Wednesday was due to be wet anyway but started with an almost continual downpour where I was. Nevertheless, I duly attended the opening workshop of the Cave Review of Competition and Innovation in the Water Industry - . The morning was given over to competition, and was largely theoretical with different religions of economists pointing out the different models all had different advantages.  The prize went to a bluff Australian who told us how they did it.  The guy from Tesco was caught on the M1 and I ended up giving my introduction to our work out of sequence at the end of the morning.  What struck me most about the afternoon talks on innovation was how nobody agreed with anyone else.  There is obviously a fair amount of dispute between companies and regulatory bodies about whether the last 19 years have been successful or not.  I talked to a few people from trade associations who supply into the industry afterwards and they seemed up for change, but the main players seem locked into entrenched positions with no intention to listen to anyone else, much less work together.

Thursday started with a meeting with Liam O’Toole of OSCHR that Zahid had arranged following the less than successful meeting with MRC the other week.  Zahid has obviously already built a good relationship here, and I definitely came  away with the impression that Liam knew what was going on, was trying to address it, but had to deal with organisational inertia and egos.  He is definitely a man we can work with.

I then spent 15 minutes trying to get into the newly fortified Kingsgate House but eventually gave up and went on to my next meeting.

This was the 2nd birthday party for NHS Innovation London, one of the innovation hubs set up by the NHS.  It was glitzy affair at the Altitude Broadcasting Company, on the 26th floor of Millbank Tower.  I met interesting venture capitalists, some people from the DIIA workshop and the omnipresent Malcolm Skingle.  The first hour of back-slapping was beginning to pall when we got onto specific projects. The first was a new percutaneous system for dealing with completely occluded blood vessels around the heart.  These are difficult to deal with, but not immediately life-threatening, so fall into the poor risk/reward region – not warranting full surgery but difficult do deal with in an out-patient mode – until now. A cardiologist from Barts has developed a system using a wire to “poke” through the occlusion which can then be followed up with a balloon and then.... as normal.  Next came a new liquid culture medium for extended spectrum beta-lactamase producers – the newest class of super-bugs which are so scary the media aren’t mentioning them (that is honestly what he said!).  It was at this point that having Malcolm around proved interesting.  Apparently, the shelf life of the culture medium is way too short to make it commercially viable.  Next came a man who understood purine pathways in the human body.  Even Malcolm failed to follow this one, so I can't tell you what it is about, but for those of you with curiosity look here -  Next up came the only one that has apparently made money – an HR system that doesn't require legions of hospital administrators.  No science and what I first saw in BP 20 years earlier, but... Finally, a man who wanted to make biopsy needles show up in ultrasound scans.  He claimed to have talked to a physicist, but his solution was so hokey I doubt if he had.  So, what impression do I have of innovation hubs?  Full of themselves, insular and stuck in lone inventor mode.  There has to be a better way!!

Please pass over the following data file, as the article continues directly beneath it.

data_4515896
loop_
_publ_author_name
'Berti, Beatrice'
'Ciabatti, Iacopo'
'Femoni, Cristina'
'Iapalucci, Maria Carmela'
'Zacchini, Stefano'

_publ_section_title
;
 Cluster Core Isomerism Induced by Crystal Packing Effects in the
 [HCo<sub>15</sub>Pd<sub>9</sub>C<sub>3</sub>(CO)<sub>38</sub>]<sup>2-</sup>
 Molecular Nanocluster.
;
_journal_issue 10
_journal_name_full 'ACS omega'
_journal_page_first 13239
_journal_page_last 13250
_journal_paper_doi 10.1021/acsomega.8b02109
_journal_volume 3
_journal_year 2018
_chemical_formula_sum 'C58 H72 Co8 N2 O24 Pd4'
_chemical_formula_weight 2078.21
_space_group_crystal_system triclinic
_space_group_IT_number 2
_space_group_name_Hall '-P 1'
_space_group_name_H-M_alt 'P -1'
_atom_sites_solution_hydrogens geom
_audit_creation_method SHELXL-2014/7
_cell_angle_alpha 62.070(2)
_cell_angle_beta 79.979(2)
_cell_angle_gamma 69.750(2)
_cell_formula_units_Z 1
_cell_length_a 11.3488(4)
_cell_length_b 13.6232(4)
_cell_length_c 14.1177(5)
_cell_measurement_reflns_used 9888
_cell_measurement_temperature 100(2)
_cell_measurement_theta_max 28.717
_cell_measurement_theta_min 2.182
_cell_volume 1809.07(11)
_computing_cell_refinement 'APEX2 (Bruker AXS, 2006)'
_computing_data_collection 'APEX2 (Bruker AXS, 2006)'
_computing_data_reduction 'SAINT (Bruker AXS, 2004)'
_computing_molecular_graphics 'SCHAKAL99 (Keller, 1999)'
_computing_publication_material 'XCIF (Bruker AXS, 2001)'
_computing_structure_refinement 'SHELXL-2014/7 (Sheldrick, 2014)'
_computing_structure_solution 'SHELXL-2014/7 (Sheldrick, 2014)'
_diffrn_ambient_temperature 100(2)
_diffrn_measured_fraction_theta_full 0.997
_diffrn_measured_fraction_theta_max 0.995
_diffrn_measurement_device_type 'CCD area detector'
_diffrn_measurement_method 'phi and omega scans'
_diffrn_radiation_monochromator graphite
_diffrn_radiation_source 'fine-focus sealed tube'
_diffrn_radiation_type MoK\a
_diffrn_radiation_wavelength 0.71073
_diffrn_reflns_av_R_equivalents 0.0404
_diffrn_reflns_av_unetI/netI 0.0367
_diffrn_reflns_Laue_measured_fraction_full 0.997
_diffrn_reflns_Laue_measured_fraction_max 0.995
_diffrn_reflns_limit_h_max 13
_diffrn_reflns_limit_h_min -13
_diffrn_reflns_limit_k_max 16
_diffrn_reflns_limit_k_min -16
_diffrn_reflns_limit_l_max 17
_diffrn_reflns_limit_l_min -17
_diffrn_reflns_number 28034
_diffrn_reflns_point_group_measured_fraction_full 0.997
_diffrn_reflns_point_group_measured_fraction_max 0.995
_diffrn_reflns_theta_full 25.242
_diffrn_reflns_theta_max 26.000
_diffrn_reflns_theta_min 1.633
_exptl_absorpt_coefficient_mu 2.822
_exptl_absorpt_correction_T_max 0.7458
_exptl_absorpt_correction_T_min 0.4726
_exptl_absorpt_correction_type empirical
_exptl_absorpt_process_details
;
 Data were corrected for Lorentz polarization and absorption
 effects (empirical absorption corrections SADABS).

The final stop on Thursday was another excuse to support Julia giving her King Review talk, this time at the Institute of Physics.  It’s getting to the stage that I can join in on the chorus, but she was one of 3 speakers.  The next one was from BMW and gave the strangest talks I have heard in a long while. The basic thesis, that a smooth transition from existing technologies to a climax culture could be achieved with planning, was sound, but an almost messianic dedication to making sure hydrogen was the end point ruined the story.  In questioning, everyone who disagreed with him got a short, arrogant response.  Watching him spar with Jools was at least entertaining.  The final speaker was awful.  Long, rambling and unfocussed, he made the BMW guy look good.  Afterwards, there was lots of good interaction with Andrew and I schmoozing the new TFL Government Relations guy, and offering to help Boris specify his new buses.  (Nice tip, Graham!!)

Friday I managed to get into Kingsgate House by waiting in the foyer until someone I knew came in and getting them to sign me in.  Once in, I was reluctant to go out again, so missed the chance to queue for a new iPhone and instead had to watch the queues at O2 and the Carphone Warehouse across the road.  I had meeting with Tony about the need to get the Governing Board onside before we made any moves on an Aerospace Innovation Platform and joined Allyson and Paul in a meeting with NPL, BSI and IPO.  I am still not sure what they wanted out of it, but the final idea, of a joined up approach to emerging industries/technologies needs a bit of working up and experimentation, but still feels right in the cold light of the next day!!